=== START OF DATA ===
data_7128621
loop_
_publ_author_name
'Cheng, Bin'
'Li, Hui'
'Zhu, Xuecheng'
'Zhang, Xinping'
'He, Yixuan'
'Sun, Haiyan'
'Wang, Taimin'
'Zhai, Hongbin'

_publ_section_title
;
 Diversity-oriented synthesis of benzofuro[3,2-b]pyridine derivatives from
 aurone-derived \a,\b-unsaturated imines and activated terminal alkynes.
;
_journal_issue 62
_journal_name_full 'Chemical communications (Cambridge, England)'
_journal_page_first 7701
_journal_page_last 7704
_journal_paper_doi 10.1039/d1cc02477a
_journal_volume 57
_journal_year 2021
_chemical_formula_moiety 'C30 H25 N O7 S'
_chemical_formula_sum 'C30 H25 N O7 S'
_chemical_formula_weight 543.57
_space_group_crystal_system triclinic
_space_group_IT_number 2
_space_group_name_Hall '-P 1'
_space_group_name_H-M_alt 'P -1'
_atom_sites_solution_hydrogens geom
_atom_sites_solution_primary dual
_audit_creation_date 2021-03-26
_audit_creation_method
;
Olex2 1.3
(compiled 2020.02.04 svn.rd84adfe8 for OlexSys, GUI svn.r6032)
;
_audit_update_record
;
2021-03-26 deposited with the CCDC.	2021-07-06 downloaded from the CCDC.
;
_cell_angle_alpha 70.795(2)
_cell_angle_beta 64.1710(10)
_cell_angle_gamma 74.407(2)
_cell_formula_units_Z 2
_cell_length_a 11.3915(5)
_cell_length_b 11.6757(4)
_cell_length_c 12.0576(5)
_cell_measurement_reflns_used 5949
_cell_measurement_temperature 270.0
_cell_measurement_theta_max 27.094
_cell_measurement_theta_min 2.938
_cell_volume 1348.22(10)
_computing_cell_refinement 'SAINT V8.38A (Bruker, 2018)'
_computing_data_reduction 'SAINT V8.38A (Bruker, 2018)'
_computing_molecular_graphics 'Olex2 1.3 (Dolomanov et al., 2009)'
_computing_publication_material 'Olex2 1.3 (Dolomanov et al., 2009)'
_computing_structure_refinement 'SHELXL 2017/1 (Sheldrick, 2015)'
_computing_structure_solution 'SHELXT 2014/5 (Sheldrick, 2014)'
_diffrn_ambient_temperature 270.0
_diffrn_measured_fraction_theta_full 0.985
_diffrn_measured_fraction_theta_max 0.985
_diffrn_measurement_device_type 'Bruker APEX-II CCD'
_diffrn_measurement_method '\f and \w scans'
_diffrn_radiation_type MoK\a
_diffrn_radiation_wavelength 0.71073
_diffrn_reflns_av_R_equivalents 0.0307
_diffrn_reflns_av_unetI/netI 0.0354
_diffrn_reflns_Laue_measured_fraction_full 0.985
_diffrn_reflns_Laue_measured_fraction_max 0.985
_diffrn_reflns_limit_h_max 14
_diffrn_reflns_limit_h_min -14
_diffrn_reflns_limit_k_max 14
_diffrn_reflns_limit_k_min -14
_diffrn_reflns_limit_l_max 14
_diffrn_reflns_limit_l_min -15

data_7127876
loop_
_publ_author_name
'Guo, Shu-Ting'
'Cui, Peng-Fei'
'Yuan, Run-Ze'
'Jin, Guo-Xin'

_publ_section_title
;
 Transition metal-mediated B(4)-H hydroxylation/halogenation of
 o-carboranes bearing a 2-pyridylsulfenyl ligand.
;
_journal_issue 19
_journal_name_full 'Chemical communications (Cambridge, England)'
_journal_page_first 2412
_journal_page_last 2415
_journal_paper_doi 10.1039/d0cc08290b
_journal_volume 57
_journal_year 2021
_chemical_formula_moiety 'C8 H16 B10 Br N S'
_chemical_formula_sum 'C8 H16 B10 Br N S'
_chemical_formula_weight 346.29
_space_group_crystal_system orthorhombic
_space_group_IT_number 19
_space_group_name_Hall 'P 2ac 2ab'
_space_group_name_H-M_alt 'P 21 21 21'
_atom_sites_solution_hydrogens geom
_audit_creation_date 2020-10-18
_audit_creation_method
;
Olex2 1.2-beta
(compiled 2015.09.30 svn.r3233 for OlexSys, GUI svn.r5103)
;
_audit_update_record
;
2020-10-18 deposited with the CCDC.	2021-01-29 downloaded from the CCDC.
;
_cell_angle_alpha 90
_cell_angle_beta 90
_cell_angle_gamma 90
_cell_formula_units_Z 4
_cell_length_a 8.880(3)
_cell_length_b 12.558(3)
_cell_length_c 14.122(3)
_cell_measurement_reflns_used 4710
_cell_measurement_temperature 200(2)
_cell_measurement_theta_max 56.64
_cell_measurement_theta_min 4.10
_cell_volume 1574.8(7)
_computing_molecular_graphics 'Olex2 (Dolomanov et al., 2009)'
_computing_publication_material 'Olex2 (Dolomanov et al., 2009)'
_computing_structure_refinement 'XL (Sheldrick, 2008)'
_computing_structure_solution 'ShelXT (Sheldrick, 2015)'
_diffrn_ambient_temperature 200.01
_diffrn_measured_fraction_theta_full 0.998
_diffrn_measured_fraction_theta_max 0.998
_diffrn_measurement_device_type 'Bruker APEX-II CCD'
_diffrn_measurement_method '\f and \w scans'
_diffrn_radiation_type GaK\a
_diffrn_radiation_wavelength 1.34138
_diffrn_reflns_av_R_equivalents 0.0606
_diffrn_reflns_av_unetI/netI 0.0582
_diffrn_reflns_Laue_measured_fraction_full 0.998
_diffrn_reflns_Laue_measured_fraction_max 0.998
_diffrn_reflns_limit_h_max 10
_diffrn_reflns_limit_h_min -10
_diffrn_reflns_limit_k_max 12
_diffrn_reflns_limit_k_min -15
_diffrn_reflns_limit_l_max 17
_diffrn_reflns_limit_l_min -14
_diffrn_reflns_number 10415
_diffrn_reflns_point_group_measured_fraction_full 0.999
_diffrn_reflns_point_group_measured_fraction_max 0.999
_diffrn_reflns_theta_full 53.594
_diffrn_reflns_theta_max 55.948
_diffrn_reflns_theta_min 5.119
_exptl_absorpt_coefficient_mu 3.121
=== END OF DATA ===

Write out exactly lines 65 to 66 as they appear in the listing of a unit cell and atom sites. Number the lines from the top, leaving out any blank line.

_diffrn_measurement_method '\f and \w scans'
_diffrn_radiation_type MoK\a